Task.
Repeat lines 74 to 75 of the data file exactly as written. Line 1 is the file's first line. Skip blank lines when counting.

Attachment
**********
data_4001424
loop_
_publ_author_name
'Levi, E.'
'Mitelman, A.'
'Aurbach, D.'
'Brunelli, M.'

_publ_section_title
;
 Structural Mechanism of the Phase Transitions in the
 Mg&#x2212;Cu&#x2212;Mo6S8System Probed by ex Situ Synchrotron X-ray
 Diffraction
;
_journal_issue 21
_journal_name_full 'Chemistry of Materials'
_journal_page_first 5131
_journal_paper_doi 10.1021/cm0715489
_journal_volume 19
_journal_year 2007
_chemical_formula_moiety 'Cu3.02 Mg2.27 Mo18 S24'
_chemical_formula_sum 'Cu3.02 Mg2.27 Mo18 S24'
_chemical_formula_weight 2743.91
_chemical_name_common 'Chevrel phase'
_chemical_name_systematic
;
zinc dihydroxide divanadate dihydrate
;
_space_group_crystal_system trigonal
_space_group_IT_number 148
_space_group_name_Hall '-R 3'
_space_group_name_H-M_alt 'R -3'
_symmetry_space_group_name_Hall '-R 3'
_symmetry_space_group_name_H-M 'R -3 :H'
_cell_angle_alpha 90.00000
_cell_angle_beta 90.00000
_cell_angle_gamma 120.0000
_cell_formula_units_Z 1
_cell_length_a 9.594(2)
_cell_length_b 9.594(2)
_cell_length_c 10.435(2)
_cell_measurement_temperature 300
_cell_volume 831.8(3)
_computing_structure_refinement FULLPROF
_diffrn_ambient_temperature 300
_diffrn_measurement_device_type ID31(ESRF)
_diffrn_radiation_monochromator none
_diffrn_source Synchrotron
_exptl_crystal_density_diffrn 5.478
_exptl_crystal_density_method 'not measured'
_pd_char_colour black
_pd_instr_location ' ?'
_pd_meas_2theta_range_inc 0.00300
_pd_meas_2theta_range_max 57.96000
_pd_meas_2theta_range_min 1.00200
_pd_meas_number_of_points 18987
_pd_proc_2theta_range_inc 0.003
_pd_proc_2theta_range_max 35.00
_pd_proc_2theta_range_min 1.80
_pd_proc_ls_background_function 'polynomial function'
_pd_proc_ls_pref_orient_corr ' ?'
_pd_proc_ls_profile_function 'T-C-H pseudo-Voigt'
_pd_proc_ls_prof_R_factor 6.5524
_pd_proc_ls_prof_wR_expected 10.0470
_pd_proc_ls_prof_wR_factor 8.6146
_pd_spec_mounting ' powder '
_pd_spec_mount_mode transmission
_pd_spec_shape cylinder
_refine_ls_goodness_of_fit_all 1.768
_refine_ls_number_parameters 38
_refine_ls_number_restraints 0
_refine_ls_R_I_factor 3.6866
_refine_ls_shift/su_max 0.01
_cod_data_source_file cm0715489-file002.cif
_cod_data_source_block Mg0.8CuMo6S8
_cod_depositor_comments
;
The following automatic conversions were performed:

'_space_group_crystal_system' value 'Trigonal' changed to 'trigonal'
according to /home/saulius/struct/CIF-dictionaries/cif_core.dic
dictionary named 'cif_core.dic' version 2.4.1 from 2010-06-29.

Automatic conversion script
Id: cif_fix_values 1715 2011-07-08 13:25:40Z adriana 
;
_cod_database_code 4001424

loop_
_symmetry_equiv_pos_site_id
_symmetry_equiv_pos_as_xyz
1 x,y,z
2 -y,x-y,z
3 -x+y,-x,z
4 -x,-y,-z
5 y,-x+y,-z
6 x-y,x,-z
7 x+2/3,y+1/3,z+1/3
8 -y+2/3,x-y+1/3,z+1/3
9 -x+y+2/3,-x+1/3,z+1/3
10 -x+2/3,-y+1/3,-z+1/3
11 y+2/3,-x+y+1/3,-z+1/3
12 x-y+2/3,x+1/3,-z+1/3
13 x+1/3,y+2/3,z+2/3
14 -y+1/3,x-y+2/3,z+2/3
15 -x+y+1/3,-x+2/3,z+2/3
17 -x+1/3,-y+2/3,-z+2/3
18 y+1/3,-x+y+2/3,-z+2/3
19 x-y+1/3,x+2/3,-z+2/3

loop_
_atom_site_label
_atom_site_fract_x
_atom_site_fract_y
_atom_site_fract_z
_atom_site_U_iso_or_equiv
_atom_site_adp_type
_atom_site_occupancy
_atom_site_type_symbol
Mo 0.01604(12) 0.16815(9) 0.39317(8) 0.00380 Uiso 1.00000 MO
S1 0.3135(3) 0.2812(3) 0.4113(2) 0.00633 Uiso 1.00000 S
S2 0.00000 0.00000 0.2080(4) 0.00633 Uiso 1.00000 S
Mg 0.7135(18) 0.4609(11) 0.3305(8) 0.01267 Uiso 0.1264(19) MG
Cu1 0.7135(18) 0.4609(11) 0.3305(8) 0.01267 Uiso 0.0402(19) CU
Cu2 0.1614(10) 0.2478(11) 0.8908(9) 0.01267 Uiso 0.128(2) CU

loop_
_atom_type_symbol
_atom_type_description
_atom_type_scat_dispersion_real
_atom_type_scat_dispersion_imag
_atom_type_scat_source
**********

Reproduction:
_cod_data_source_block Mg0.8CuMo6S8
_cod_depositor_comments